According to aggregated empirical legislative data from the Library of Congress, Congressman Smith ranks “tied for second” out of all 435 current members of the House of Representatives in authoring bills that have been successfully enacted into law, a clear testimony to Chris’ legislative skill and ability to get things done.
He has fought for and created reforms and change by writing and advocating for good, comprehensive laws and policies on a myriad of issues including health care, veterans’ benefits, and human rights. Chris has authored more bills signed into law than the other 11 members of the New Jersey delegation combined. 

Smith Laws to Help Our Veterans

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Veterans' Education and Benefits Expansion Act, 2001--Public Law 107-103

The Veterans Education and Benefits Expansion Act of 2001 allocates education funding to programs that allow veterans to pursue their educational goals after finishing their service. Additionally, it provides compensation for disabled veterans, especially to those who served during the Vietnam War, who are affected by herbicide related diseases.

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Homeless Veterans Comprehensive Assistance Act--Public Law 107-95

This legislation combats homelessness among American veterans. It directs federal agencies to create outreach programs, job training, and counseling for homeless veterans, and also calls for the development of temporary housing, therapy programs, and outpatient facilities to help homeless veterans assimilate back into the workforce.

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Veterans' Health Programs Improvement Act--Public Law 108-422

This bill allocates funds for research on injuries typically sustained by service members in traumatic explosions so that medical facilities can better prepare to care for returning combat veterans. It also provides counseling and treatment for veterans that are recovering of sexual trauma sustained during military training or service.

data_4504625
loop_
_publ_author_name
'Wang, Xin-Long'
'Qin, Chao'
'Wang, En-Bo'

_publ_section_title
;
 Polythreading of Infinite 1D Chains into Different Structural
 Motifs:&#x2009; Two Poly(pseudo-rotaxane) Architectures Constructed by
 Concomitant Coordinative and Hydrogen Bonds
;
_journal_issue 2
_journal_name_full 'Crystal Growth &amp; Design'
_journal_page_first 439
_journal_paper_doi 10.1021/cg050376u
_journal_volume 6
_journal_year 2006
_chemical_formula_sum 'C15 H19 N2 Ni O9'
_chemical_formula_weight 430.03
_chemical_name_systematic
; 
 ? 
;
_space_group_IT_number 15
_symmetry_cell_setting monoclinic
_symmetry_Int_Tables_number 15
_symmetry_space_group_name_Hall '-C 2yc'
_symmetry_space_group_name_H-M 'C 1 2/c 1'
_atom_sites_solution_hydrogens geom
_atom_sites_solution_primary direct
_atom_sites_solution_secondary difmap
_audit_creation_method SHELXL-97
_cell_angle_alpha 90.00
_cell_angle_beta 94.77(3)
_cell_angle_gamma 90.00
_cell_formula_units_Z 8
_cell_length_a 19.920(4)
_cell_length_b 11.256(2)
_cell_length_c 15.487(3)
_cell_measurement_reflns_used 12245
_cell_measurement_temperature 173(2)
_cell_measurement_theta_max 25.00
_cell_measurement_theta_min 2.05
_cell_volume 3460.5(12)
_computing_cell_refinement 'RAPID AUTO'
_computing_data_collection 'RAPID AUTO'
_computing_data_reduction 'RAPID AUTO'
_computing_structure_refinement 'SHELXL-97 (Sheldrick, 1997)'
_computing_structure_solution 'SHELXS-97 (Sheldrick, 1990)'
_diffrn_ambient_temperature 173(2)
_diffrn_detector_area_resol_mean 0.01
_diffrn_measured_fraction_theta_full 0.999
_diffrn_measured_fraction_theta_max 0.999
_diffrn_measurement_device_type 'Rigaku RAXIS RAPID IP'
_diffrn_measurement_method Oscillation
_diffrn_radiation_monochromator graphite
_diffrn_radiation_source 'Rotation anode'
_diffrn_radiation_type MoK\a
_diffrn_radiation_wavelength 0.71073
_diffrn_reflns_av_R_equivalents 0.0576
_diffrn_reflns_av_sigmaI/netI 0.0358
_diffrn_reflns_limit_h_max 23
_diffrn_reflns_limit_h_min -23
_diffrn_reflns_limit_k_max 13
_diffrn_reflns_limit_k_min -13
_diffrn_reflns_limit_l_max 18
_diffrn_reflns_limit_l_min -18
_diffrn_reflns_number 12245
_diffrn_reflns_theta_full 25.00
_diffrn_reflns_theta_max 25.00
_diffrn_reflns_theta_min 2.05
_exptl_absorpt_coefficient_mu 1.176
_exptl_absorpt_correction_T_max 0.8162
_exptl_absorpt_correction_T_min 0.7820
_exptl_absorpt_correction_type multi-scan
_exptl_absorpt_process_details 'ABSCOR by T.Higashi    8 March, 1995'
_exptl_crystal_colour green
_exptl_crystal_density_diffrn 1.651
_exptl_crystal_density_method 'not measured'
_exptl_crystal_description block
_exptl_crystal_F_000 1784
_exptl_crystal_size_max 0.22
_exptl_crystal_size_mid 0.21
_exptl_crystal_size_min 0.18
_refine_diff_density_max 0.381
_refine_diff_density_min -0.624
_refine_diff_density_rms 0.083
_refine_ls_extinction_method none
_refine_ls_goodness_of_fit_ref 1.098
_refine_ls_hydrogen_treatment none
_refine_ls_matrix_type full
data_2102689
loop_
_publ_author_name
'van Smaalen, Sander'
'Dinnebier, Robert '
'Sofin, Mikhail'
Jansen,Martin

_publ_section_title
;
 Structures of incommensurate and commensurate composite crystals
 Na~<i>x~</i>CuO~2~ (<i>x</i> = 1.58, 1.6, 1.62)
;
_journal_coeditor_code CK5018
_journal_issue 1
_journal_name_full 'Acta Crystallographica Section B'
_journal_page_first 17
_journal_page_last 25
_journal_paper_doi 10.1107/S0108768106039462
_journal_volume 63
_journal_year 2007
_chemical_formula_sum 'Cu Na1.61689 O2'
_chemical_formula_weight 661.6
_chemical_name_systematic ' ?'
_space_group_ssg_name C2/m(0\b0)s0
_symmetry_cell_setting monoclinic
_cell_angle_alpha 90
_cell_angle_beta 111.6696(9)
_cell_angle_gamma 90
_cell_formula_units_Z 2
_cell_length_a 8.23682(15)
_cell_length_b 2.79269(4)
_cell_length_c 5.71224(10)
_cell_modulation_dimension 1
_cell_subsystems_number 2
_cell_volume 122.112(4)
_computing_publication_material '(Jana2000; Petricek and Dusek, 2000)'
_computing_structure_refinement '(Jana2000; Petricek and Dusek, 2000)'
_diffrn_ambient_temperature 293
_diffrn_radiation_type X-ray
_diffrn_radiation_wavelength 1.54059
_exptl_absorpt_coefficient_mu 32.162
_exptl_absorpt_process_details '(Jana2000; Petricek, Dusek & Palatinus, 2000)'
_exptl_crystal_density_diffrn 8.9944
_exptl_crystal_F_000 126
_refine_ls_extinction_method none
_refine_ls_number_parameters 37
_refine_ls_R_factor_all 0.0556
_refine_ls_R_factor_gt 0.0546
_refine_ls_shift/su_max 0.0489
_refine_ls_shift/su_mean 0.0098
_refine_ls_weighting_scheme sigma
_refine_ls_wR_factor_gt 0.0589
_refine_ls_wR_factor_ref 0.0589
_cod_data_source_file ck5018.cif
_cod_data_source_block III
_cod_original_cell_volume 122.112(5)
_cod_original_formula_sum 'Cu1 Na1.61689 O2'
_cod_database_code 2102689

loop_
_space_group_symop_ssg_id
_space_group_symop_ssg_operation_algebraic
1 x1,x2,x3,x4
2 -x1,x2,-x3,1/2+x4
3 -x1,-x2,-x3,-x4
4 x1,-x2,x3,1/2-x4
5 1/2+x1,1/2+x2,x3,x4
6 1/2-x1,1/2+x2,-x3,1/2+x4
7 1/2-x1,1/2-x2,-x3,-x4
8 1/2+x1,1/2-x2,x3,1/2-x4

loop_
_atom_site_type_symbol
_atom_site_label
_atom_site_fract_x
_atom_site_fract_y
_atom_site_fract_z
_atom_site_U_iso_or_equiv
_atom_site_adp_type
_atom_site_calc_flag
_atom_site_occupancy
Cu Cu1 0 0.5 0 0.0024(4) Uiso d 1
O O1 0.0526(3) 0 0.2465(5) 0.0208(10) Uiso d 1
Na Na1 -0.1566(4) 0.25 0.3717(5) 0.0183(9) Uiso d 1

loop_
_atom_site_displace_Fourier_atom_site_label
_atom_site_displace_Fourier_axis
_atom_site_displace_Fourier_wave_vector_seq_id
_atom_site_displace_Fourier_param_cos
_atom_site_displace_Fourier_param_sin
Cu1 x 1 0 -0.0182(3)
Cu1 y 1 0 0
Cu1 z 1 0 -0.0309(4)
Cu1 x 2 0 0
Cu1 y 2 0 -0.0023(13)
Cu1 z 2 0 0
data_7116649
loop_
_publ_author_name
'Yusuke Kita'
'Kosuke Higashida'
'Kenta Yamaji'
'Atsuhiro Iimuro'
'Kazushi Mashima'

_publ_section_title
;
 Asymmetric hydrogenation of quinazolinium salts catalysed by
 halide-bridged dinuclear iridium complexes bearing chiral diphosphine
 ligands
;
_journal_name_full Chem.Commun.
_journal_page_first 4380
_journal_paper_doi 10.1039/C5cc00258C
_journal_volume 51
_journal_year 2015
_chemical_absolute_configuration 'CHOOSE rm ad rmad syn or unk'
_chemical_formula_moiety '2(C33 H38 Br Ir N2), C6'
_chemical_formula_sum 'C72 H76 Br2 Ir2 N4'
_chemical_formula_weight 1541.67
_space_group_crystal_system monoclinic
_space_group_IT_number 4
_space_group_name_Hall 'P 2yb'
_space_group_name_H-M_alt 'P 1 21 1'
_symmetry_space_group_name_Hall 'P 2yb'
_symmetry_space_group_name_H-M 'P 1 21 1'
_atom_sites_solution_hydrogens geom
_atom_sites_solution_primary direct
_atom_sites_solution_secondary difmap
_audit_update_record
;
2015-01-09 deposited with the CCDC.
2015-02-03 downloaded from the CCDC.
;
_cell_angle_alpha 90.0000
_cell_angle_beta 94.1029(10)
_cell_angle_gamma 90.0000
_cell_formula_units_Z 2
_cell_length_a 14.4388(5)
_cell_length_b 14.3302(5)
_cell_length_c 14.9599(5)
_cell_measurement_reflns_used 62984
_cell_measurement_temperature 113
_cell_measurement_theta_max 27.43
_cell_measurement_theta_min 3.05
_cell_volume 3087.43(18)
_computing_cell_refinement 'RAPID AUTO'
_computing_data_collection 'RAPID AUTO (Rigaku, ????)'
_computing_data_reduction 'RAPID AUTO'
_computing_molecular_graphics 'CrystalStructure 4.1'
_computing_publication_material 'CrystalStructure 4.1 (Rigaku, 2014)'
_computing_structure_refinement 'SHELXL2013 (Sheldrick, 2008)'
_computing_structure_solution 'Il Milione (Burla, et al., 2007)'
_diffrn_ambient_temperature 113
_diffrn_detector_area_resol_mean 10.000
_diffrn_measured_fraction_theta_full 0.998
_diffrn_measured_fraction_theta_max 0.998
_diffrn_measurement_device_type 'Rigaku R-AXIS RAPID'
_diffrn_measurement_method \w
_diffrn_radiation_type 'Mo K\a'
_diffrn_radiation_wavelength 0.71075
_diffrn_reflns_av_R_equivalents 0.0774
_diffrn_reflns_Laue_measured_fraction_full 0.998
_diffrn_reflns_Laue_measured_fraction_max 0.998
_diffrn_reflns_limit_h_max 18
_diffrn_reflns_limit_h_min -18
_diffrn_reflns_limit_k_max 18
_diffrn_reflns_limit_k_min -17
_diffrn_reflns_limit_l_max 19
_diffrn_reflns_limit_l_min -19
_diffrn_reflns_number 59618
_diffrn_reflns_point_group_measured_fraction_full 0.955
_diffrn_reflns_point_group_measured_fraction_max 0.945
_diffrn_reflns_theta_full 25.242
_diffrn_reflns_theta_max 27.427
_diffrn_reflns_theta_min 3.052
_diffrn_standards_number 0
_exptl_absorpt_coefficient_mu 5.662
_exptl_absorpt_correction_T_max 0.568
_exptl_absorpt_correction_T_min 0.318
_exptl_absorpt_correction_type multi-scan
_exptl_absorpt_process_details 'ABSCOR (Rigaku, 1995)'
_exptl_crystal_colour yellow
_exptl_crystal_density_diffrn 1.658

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Veterans' Compensation Cost-of-Living Adjustment Act, 2004--Public Law 108-363

The Veterans’ Compensation Cost-of-Living Adjustment Act of 2004 increases disabilities compensation for veterans. It allocates additional compensation for dependents and of surviving spouses and children based on more current data of realistic expenditures of average American families.

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Service Members Civil Relief Act--Public Law 108-189

This legislation contains dozens of provisions to assist soldiers, sailors, airmen, and marines to help managing their financial and legal obligations while they are serving abroad in the defense of the United States. These provisions assist service members with issues such as automobile leases, repossession, civil court proceedings and life insurance, among many others.

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Veterans' Benefits Act, 2003--Public Law 108-183

The Veterans Benefits Act of 2003 increases the allocation of funding for education-related programs for dependents’ of the service members. It also provides self-employment programs that consult and train veterans as they work to successfully re-enter the job market after their service.

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Veterans Affairs Health Care Programs Enhancement Act, 2001--Public Law 107-135

This legislation provides funding to specialized treatment and rehabilitation facilities and programs for disabled veterans. It also mandates that the Veterans Administration improve its geographical capacity to care for disabled veterans all over the United States.

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Veterans' Compensation Cost-of-Living Adjustment Act, 2003--Public Law 108-147

The Veterans’ Compensation Cost-of-Living Adjustment Act was passed on June 17, 2003. The Act amended the Microenterprise for Self-Reliance Act of 2000, so that 50 percent of all microenterprise assistance targeted persons in the bottom 50 percent financially. Additionally, the Act aimed to revise congressional findings and policy in order to develop programs through micro and small enterprises to assist developing countries.

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Veterans Compensation Rate Amendments 2001--Public Law 107-94

This legislation provides increases in education assistance for veterans by updating the provisions of the G.I. Bill., most especially for those service members who served in wake of the September 11 attacks. The funding of these programs allows those veterans to more successfully re-enter the job market and civilian life upon the end of their service. It also mandates increases in veterans benefits related to pensions, housing and funeral-related matters.

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Veterans' Survivor Benefits Improvements Act, 2001--Public Law 107-14

This legislation, working in tandem with other veterans-related legislation Rep. Smith authored in the same Congress, also provides veterans with increases in education assistance and benefits related to pensions, housing and funeral-related matters.